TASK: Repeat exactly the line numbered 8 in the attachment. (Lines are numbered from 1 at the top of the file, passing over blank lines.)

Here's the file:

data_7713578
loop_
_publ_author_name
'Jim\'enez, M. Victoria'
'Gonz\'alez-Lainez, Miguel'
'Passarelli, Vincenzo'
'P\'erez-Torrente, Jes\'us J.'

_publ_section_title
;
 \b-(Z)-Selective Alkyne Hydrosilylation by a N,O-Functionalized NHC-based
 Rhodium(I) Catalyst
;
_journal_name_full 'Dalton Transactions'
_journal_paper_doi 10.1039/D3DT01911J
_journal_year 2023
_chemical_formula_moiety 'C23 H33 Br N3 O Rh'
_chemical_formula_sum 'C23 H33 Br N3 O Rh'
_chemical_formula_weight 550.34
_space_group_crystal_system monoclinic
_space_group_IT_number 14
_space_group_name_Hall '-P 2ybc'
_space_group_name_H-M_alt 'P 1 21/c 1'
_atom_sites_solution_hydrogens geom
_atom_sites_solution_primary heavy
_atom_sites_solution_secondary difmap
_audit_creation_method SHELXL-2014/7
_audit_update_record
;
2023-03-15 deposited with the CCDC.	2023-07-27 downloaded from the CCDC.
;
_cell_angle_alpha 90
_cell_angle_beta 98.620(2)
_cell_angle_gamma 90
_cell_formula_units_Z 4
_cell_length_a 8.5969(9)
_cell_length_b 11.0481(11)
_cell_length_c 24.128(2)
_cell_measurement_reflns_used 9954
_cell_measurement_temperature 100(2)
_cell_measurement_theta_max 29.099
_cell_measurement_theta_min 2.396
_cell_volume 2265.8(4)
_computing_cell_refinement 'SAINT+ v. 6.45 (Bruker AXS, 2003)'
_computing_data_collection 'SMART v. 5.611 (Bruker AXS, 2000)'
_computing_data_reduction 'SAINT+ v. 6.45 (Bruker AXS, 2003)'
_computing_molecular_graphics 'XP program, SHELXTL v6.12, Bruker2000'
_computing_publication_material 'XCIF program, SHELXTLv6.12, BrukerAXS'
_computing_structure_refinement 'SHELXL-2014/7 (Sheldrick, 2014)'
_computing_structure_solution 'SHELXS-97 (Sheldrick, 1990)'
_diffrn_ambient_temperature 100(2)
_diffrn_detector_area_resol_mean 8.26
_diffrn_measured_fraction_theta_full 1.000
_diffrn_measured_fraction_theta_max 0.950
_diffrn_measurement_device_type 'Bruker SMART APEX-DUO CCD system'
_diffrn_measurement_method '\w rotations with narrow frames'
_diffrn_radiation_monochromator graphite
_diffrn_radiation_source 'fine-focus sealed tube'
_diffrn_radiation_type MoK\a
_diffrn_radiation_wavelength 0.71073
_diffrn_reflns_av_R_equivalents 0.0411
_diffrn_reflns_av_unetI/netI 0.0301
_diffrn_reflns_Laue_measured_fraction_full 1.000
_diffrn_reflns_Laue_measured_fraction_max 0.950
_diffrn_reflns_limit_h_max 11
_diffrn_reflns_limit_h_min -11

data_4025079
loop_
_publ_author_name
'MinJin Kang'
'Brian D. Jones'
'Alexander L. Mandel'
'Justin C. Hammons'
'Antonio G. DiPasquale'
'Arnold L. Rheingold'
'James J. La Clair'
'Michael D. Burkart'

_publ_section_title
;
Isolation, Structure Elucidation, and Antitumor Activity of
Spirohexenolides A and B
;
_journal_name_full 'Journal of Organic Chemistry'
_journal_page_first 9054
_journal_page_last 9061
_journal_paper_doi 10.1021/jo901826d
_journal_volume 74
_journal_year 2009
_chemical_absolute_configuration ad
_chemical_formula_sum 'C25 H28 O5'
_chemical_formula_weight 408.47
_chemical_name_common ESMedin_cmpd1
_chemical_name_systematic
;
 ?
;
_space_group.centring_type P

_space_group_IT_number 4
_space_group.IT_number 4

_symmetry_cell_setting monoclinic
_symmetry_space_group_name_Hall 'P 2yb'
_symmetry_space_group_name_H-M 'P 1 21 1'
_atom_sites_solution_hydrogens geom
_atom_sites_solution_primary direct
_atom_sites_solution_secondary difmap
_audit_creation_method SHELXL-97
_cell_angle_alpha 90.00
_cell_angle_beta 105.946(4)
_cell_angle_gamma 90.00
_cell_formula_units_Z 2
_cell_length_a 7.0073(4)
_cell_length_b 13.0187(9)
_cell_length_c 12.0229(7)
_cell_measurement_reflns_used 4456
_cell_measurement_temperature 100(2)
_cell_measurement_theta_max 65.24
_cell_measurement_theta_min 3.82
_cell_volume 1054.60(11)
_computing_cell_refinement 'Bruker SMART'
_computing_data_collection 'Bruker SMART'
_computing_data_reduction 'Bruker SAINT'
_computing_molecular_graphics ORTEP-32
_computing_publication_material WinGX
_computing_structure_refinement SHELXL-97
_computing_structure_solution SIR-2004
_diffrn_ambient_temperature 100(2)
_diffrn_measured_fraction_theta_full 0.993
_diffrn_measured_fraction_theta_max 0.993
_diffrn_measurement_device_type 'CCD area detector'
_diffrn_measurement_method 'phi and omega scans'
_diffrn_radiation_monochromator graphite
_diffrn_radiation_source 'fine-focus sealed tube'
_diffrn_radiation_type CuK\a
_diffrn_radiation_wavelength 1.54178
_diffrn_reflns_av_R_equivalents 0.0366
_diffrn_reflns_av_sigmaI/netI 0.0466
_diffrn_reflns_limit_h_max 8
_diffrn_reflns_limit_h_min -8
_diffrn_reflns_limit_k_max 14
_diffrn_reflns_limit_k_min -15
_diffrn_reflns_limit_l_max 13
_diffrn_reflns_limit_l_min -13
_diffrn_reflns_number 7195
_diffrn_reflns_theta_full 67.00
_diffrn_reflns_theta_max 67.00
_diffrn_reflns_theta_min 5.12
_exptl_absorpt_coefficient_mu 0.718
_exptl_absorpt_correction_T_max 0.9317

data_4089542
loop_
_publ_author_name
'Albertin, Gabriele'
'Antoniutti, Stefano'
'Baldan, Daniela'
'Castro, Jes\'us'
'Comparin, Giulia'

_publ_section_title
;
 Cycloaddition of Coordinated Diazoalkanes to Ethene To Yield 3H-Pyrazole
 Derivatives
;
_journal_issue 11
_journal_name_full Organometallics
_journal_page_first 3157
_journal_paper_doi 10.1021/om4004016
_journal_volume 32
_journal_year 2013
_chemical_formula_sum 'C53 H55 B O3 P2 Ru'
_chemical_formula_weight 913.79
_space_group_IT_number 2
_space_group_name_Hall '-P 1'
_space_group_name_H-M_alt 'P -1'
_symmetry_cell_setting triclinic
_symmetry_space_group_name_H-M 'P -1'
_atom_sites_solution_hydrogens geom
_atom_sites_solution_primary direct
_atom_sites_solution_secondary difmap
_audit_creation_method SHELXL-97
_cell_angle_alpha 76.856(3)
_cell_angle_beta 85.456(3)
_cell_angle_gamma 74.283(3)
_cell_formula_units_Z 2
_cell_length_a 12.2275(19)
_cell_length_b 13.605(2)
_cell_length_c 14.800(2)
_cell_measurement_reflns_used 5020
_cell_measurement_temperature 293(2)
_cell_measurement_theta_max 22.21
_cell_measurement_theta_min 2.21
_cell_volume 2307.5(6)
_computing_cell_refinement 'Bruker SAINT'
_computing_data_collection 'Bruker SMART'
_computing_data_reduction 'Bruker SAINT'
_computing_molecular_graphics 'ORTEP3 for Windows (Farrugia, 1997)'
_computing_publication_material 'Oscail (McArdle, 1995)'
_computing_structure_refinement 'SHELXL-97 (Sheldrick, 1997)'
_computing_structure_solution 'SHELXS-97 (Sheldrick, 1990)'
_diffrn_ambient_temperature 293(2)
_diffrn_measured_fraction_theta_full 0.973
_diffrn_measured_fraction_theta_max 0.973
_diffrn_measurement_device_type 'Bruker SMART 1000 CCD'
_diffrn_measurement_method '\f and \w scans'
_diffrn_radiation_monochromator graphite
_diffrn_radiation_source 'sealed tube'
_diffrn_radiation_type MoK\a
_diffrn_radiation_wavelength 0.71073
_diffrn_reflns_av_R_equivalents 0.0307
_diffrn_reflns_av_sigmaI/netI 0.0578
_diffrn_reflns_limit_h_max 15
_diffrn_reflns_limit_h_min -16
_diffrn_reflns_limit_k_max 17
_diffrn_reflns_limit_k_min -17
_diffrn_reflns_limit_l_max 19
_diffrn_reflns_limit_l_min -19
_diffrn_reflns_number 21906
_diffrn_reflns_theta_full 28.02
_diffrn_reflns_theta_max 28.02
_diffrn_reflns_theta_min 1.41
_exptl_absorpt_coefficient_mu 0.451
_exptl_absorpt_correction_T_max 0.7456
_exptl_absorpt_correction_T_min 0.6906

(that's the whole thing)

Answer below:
_publ_section_title